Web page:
Pyschiatrist: Man controlled by voices

HOUSTON (AP) — A forensic psychiatrist told jurors Monday that a man accused of fatally shooting six members of his ex-wife’s family near Houston in 2014 wasn’t responsible for his actions because of severe mental illness that made him believe voices in his head telling him to carry out the killings.

Prosecutors allege Ronald Lee Haskell, 39, created a meticulous plot in which he traveled from California to suburban Houston in 2014 and stalked his ex-wife’s family for two days before killing six of them, including four children. One family member, a then 15-year-old girl, was also shot but survived by playing dead.

But Stephen Raffle, a forensic psychiatrist who examined Haskell and reviewed his medical records, testified at his capital murder trial that Haskell didn’t know what he was did was wrong.

Raffle said that at the time of the killings, Haskell was suffering from a form of bipolar disorder, a brain condition that causes unusual shifts in mood, and from schizoaffective disorder, a condition characterized by hallucinations or delusions.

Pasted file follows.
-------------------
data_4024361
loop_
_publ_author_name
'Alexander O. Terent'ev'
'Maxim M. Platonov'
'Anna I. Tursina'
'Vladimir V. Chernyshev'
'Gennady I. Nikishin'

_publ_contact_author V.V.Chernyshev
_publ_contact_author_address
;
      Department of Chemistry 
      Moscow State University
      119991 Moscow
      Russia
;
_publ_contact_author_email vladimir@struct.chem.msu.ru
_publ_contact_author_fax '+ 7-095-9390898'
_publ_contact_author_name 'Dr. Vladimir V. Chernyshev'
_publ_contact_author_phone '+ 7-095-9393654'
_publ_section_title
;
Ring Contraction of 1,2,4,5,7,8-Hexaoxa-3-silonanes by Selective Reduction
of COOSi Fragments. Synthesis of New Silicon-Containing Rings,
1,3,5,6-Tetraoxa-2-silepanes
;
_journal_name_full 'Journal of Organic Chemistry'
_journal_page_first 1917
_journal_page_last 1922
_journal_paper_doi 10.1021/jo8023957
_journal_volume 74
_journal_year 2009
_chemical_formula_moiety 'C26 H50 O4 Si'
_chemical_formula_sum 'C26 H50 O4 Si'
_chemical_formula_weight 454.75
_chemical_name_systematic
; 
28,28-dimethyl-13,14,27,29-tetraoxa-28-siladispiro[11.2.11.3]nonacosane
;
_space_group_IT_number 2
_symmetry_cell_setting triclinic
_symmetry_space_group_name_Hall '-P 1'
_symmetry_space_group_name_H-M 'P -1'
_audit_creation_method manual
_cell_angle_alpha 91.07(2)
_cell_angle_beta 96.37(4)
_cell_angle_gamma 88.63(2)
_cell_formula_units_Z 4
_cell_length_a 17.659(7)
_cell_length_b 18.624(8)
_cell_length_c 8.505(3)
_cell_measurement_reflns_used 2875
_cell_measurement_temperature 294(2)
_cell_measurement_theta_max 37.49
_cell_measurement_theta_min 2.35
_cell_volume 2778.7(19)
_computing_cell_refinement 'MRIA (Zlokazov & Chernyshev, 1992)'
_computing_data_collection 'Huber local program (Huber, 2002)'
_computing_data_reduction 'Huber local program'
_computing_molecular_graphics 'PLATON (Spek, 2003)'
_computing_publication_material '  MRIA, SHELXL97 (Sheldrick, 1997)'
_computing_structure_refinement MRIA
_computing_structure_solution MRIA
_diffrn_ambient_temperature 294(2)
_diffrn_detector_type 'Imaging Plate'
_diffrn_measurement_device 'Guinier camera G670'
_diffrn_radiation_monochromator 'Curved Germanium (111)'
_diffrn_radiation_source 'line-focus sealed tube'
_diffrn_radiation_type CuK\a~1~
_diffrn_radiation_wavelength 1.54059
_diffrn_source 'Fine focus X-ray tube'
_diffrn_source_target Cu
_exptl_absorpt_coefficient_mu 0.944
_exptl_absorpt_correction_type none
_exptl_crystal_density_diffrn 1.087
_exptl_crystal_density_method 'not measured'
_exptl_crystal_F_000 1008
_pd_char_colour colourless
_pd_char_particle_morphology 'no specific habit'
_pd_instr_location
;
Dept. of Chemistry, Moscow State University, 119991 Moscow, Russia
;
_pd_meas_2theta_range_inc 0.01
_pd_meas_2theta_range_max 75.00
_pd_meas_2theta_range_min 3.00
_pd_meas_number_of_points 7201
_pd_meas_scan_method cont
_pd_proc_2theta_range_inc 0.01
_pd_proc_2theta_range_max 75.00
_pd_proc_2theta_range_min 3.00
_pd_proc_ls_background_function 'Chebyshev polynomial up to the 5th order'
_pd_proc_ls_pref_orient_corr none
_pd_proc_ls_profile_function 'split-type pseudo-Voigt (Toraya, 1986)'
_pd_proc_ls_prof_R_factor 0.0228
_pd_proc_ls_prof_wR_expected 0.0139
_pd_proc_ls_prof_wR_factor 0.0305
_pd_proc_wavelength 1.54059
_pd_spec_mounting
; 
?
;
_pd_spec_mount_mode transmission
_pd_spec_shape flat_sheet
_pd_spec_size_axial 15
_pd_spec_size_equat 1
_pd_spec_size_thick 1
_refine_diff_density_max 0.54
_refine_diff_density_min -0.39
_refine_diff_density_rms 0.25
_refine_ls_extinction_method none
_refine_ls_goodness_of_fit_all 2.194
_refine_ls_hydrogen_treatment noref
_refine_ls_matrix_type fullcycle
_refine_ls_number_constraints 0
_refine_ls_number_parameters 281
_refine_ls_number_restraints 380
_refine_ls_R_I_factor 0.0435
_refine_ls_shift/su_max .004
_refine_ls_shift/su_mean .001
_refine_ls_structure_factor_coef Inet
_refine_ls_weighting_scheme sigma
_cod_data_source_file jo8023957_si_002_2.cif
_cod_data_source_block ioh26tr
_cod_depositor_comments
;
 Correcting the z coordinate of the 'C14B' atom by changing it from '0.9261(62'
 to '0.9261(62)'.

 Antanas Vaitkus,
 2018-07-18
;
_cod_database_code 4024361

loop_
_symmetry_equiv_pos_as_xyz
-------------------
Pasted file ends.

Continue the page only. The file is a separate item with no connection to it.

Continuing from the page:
The voices in Haskell’s head “had basically taken control” of him, Raffle said.

One voice named Joseph “was telling Ron that he has to kill members of his ex-wife’s Melannie’s family in order to get reunited with her,” Raffle said.

Haskell’s marriage had ended after years of domestic violence, according to court records. His ex-wife and his children had moved from Utah to Texas to be with her family.

Prosecutors allege Haskell became so enraged his ex-wife had left him that he planned to harm anyone who had helped her.

During her questioning of Raffle, prosecutor Lauren Bard portrayed Haskell as someone who was faking being mentally ill and who killed the six family members out of rage and narcissism.

Bard suggested to Raffle that Haskell had manipulated him and that Haskell minimized the killings.


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